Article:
Appellant argues that inasmuch as the jury was not required to make any determination as to whether he appreciated or understood the consequences of his criminal conduct, they were in no position to determine whether he should be adjudged a habitual offender. Appellant cites no authority for this but depends on what he terms "Hoosier common sense." However, neither in Ind. Code § 35-50-2-8, the habitual offender statute, Ind. Code § 35-36-2-5, the guilty but mentally ill statute, nor Ind. Code § 35-41-3-6, the mental disease or defect statute, do we find any mention of "the ability to understand the consequences of his criminal conduct."

The record in this case establishes that appellant had on previous occasions been found guilty of various felonies in both Indiana and Kentucky. There is no evidence whatever that at the time of the perpetration of any of these crimes, appellant was suffering from a mental disease so severe as to preclude his appreciation of the wrongfulness of his conduct as defined in Ind. Code § 35-41-3-6. There is no requirement that the State must show that appellant understood the consequences of his conduct when he committed his prior and present felonies before his sentence can be enhanced by reason of his status as a habitual offender.

The trial court is affirmed.

SHEPARD, C.J., and DICKSON and KRAHULIK, JJ., concur.

DeBRULER, J., dissents with separate opinion.

DeBRULER, Judge, dissenting.

When the jury returned its verdict that appellant Higgins was guilty but mentally ill, it necessarily concluded that he was at the time of the crime suffering from a psychiatric disorder which, while leaving him able to know right from wrong, substantially disturbed his thinking, feeling, or behavior and impaired his ability to function. I.C. XX-XX-X-X. Upon this verdict the sentence was to be rendered as though the verdict had been simply, guilty, but however, was to impose a special duty upon the State to evaluate and treat him for mental illness, even in the confines of our State mental hospitals. I.C. XX-XX-X-X. This sentence was also to be special in that it was to carry a thirty year enhancement under the separate habitual offender statute because of prior convictions.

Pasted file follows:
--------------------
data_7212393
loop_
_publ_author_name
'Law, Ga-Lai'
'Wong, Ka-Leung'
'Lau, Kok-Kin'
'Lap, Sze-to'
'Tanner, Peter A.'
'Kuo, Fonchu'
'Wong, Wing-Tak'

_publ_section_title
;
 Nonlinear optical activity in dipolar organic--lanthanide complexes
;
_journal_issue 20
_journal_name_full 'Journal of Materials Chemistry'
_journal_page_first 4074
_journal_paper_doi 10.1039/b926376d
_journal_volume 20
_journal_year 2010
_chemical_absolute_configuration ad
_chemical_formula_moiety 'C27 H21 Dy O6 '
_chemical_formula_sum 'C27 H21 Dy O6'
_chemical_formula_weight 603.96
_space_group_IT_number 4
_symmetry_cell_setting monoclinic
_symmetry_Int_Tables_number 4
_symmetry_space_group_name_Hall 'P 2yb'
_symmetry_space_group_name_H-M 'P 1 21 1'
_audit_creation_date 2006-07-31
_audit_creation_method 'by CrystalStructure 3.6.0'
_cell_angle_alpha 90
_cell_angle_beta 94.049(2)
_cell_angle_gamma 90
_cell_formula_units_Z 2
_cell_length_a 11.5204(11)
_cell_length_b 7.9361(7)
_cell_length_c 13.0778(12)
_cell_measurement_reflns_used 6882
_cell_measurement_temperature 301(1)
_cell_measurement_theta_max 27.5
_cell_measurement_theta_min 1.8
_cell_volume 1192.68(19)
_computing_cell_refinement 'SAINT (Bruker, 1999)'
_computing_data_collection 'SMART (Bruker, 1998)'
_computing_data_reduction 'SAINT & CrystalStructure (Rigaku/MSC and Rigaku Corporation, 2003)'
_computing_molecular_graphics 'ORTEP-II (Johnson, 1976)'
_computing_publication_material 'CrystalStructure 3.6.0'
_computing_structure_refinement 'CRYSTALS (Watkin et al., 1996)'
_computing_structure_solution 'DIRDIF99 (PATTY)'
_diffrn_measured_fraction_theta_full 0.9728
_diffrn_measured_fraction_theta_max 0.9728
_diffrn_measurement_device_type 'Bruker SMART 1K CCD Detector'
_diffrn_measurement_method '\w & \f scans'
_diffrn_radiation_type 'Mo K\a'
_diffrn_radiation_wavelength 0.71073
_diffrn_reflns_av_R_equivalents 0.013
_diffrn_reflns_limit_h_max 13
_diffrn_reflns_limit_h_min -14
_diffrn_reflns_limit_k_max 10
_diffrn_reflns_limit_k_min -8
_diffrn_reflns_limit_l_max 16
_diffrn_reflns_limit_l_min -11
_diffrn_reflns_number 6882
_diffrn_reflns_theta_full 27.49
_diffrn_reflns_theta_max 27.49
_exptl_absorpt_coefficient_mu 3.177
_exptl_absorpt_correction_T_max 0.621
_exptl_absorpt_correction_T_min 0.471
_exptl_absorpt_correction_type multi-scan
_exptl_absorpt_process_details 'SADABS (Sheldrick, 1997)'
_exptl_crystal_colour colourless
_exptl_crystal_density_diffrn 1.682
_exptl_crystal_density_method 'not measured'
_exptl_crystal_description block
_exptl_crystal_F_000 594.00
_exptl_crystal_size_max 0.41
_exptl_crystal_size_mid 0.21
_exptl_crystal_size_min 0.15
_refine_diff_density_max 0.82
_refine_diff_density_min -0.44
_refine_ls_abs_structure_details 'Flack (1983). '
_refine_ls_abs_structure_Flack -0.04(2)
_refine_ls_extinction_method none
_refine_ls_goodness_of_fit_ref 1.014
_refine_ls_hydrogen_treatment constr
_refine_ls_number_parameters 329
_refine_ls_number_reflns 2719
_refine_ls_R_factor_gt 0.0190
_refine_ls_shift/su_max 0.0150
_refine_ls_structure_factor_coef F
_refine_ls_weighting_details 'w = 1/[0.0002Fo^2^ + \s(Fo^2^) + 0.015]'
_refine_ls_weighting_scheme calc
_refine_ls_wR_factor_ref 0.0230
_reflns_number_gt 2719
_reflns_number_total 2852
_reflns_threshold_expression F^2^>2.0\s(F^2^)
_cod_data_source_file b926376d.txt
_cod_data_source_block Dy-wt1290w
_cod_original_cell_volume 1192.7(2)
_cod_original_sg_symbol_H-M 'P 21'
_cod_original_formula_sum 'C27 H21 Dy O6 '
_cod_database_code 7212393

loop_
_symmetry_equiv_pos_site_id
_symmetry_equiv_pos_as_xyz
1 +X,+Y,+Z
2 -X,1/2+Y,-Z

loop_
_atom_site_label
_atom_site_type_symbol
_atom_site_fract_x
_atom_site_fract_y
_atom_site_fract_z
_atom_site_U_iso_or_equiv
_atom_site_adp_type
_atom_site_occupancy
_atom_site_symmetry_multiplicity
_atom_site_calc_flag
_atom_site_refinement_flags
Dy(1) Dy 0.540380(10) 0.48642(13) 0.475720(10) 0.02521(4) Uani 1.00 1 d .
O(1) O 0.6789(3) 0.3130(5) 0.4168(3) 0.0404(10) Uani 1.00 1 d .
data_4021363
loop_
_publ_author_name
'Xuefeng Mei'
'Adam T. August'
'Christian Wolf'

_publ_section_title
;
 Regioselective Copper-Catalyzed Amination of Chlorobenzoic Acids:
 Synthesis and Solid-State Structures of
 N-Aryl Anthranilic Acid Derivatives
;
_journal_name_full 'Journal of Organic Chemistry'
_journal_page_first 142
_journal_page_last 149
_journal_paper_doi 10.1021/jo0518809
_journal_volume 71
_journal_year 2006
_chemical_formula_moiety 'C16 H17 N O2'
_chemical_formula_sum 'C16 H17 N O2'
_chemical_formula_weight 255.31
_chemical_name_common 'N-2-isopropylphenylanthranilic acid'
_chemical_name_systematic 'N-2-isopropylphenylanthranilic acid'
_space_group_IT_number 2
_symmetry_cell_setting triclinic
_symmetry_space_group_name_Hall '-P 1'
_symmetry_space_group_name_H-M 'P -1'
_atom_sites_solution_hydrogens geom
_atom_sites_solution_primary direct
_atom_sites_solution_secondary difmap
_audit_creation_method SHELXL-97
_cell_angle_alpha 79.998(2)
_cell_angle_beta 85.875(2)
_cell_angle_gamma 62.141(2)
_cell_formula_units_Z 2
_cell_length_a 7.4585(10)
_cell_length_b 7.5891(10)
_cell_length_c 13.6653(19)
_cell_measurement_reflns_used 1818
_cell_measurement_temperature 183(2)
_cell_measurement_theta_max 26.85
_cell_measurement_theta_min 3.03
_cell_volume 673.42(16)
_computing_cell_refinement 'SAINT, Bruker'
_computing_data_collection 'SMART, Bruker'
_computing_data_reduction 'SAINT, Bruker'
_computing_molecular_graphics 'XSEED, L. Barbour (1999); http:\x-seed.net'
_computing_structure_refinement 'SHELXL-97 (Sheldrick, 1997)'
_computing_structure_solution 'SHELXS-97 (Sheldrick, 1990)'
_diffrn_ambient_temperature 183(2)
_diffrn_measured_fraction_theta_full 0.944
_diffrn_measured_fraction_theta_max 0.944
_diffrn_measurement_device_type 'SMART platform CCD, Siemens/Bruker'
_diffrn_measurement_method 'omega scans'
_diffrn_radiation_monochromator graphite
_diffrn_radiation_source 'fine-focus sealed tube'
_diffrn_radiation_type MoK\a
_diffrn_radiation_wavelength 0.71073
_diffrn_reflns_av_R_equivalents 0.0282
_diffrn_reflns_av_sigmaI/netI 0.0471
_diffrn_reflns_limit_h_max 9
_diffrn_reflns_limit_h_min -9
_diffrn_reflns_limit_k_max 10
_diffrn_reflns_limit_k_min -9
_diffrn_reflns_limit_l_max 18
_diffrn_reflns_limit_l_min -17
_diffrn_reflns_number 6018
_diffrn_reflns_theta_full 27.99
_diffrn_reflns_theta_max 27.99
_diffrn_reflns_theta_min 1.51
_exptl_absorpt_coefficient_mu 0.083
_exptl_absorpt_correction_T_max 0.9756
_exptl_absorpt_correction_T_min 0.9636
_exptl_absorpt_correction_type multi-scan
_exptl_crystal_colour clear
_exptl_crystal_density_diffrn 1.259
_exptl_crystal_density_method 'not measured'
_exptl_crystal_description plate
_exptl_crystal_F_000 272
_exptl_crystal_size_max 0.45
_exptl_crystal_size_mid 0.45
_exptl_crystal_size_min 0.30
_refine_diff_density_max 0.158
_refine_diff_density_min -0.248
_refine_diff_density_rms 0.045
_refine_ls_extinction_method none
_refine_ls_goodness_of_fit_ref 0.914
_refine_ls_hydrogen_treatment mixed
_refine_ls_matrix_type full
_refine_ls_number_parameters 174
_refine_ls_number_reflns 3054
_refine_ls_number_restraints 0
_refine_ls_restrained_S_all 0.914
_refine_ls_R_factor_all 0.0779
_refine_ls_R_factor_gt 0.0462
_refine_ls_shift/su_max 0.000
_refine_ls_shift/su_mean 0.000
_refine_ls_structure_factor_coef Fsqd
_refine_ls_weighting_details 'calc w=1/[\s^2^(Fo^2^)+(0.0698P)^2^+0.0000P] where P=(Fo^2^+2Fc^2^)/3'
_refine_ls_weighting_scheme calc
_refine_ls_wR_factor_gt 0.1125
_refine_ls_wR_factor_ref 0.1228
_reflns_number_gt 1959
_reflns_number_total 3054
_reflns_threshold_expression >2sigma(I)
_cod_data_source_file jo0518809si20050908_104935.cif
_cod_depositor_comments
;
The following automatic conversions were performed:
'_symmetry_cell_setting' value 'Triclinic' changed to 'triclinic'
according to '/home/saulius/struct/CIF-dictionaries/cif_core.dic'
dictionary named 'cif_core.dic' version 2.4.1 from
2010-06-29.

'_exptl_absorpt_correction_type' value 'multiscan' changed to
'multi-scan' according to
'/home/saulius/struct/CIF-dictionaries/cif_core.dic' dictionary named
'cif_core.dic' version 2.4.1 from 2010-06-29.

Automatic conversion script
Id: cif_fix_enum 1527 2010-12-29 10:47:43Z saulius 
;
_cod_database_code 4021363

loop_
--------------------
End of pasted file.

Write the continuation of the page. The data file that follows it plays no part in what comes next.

The question presented here, is whether or not it is the intention of the legislature that a defendant convicted upon a verdict of guilty but mentally ill, that is, the defendant was at the time of the crime substantially disturbed as a result of mental illness and thereby impaired in function, should be placed in the class of convicted defendants subject to thirty year sentence enhancement because of prior convictions. Again, as I concluded in dissent in Harris v. State (1986), Ind., 499 N.E.2d 723, the statutes are ambiguous in this respect, and until the legislature clearly announces its judgment *344 that such seriously ill and impaired persons like Higgins, warrant and deserve the greatly more severe habitual offender punishment, the habitual offender statute should not be enforced against them. If the legislature intends so severe a result, where the deterrent effect of past convictions and penalties is at low ebb, it must clearly so state.